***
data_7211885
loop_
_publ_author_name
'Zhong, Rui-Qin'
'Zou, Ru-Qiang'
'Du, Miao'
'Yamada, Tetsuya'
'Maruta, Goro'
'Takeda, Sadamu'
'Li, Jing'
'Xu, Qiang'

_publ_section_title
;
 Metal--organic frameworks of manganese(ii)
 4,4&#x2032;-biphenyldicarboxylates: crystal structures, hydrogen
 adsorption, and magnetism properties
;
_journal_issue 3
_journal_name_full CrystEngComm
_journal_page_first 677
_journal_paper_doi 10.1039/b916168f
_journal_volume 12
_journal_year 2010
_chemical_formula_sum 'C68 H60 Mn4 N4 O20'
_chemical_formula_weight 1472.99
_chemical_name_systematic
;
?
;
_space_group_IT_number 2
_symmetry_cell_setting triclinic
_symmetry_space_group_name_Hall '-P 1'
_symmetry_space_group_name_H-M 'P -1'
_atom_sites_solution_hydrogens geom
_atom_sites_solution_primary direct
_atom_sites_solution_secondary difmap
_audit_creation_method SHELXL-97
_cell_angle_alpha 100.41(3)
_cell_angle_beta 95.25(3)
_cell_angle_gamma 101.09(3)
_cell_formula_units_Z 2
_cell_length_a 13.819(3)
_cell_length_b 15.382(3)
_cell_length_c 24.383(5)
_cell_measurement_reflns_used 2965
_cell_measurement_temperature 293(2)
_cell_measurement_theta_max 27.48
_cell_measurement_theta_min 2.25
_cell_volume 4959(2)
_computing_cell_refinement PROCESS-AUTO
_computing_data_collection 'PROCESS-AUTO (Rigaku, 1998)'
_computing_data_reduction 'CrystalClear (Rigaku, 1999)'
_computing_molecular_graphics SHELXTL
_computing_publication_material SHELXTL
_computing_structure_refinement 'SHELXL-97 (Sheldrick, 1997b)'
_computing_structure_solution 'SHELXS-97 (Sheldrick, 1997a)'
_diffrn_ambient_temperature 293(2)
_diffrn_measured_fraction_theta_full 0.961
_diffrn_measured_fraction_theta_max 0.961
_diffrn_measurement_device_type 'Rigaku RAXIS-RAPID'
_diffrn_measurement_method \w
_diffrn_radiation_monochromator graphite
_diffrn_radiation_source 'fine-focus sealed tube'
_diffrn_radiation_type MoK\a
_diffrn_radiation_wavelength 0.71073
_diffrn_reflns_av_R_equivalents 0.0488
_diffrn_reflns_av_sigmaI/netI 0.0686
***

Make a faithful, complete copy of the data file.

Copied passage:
data_7211885
loop_
_publ_author_name
'Zhong, Rui-Qin'
'Zou, Ru-Qiang'
'Du, Miao'
'Yamada, Tetsuya'
'Maruta, Goro'
'Takeda, Sadamu'
'Li, Jing'
'Xu, Qiang'

_publ_section_title
;
 Metal--organic frameworks of manganese(ii)
 4,4&#x2032;-biphenyldicarboxylates: crystal structures, hydrogen
 adsorption, and magnetism properties
;
_journal_issue 3
_journal_name_full CrystEngComm
_journal_page_first 677
_journal_paper_doi 10.1039/b916168f
_journal_volume 12
_journal_year 2010
_chemical_formula_sum 'C68 H60 Mn4 N4 O20'
_chemical_formula_weight 1472.99
_chemical_name_systematic
;
?
;
_space_group_IT_number 2
_symmetry_cell_setting triclinic
_symmetry_space_group_name_Hall '-P 1'
_symmetry_space_group_name_H-M 'P -1'
_atom_sites_solution_hydrogens geom
_atom_sites_solution_primary direct
_atom_sites_solution_secondary difmap
_audit_creation_method SHELXL-97
_cell_angle_alpha 100.41(3)
_cell_angle_beta 95.25(3)
_cell_angle_gamma 101.09(3)
_cell_formula_units_Z 2
_cell_length_a 13.819(3)
_cell_length_b 15.382(3)
_cell_length_c 24.383(5)
_cell_measurement_reflns_used 2965
_cell_measurement_temperature 293(2)
_cell_measurement_theta_max 27.48
_cell_measurement_theta_min 2.25
_cell_volume 4959(2)
_computing_cell_refinement PROCESS-AUTO
_computing_data_collection 'PROCESS-AUTO (Rigaku, 1998)'
_computing_data_reduction 'CrystalClear (Rigaku, 1999)'
_computing_molecular_graphics SHELXTL
_computing_publication_material SHELXTL
_computing_structure_refinement 'SHELXL-97 (Sheldrick, 1997b)'
_computing_structure_solution 'SHELXS-97 (Sheldrick, 1997a)'
_diffrn_ambient_temperature 293(2)
_diffrn_measured_fraction_theta_full 0.961
_diffrn_measured_fraction_theta_max 0.961
_diffrn_measurement_device_type 'Rigaku RAXIS-RAPID'
_diffrn_measurement_method \w
_diffrn_radiation_monochromator graphite
_diffrn_radiation_source 'fine-focus sealed tube'
_diffrn_radiation_type MoK\a
_diffrn_radiation_wavelength 0.71073
_diffrn_reflns_av_R_equivalents 0.0488
_diffrn_reflns_av_sigmaI/netI 0.0686